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Unsung Heroes: Russian-Speaking Broadcasters Now Focus on Evangelizing Argentinians

March 20, 2015

Unsung Heroes: Russian-Speaking Broadcasters Now Focus on Evangelizing Argentinians

March 20, 2015
(March 20, 2015 - by Roger Reimer and Harold Goerzen)  After years of serving as Russian-language broadcasters at Radio Station HCJB in Quito, Ecuador, encouraging believers across the former Soviet Union during the Cold War era, a missionary couple has reinvented themselves. They’re now evangelizing and discipling Spanish-speaking people in their home country of Argentina and neighboring Chile.

“We both have Ukrainian parents,” says longtime Reach Beyond missionary Andrés Ralek. “I was born in Paraguay, and my wife, Elena, was born in Argentina. “Preaching the gospel in Russian [via shortwave] was a tremendous privilege as God touched millions of lives in the U.S.S.R through radio.”

When the Iron Curtain fell in the early 1990s, changing geopolitical landscapes began to emerge. So did media technologies, leading to new models of ministry and opening doors to share the gospel across Eurasia in different ways.

The Raleks read listener letters in Quito, Ecuador, during the Soviet era.As the need for shortwave radio in the region diminished, leading to the end of Russian broadcasts from HCJB’s international transmission site in Ecuador in 2003, the Raleks made the transition from Russian broadcasting to addressing the needs of people in their own context.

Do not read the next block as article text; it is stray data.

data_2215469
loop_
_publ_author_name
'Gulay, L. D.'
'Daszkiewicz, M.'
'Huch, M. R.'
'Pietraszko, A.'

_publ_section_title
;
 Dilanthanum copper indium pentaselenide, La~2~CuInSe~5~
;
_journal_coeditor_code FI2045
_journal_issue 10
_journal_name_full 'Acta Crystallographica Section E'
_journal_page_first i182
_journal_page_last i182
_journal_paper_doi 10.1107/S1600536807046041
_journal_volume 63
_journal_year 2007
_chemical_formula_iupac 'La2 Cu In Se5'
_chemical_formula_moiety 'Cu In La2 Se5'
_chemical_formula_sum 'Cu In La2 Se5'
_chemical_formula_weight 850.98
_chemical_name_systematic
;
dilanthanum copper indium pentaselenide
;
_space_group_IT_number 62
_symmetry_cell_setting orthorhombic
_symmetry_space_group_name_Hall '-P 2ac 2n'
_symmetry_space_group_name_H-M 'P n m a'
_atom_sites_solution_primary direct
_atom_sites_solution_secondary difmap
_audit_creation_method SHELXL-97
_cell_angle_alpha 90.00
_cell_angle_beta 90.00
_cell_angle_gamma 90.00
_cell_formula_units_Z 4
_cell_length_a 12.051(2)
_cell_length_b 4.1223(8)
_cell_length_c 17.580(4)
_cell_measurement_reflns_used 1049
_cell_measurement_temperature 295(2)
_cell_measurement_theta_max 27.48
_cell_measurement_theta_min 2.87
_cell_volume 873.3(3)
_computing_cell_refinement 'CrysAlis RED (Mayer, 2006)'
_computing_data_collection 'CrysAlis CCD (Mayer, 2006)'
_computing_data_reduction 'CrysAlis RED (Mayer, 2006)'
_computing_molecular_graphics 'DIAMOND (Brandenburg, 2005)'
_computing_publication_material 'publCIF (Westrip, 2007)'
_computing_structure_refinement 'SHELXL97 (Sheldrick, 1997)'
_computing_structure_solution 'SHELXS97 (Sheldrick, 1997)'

“Now we want to see the Hispanic church grow in every corner of South America, so we go teaching and preaching everywhere we can,” Andrés said.

Here are some ways they are ministering in Argentina and Chile:
• Evangelizing children and youth through camping experiences.
• Holding workshops for pastors and church leaders alongside Apoyo, Reach Beyond’s pastoral training and development ministry.
• Working with indigenous tribal groups in remote areas.
• Providing humanitarian help.
• Offering seminars in counseling for women with Aglow Ministries.
• Producing Spanish-language radio programs for local stations.
• Preaching and singing.

Andrés said he’s concerned about the shortage of trained pastors, especially in Argentina. “Young people are not interested in attending seminary when the remuneration for pastors will not be very good,” he explained. “So we’re given the challenge of equipping those who have pastoral potential with the basic tools for church ministries.”

“Our desire is to teach and prepare people for leadership positions,” Andrés added. “We are focusing on the northern provinces of Argentina now and always go to communities at the invitation or referral from someone in the community.”

With the help from San Andrés Presbyterian Church of Buenos Aires, the Raleks recently distributed several loads of shoes, clothes, school supplies, medicines and winter jackets for grateful recipients.

With financial help from local businessmen in Buenos Aires, the Raleks plan to visit some remote communities in Argentina’s sparsely populated Gran Chaco area in April. Many of the local villages have no safe drinking water, so plans are being made to install a clean water system in one of the communities.

“We’ll be using a variety of vehicles filled to the brim with supplies to travel over 1,200 km (720 miles),” Andrés said. “An optometrist and ophthalmologist couple will join us, offering eye exams and glasses at no cost.”

The Raleks are unsung heroes, following the example of Christ who taught by sending out His disciples two by two, preaching the gospel, caring for the sick and meeting the needs of the underserved.

Source: Reach Beyond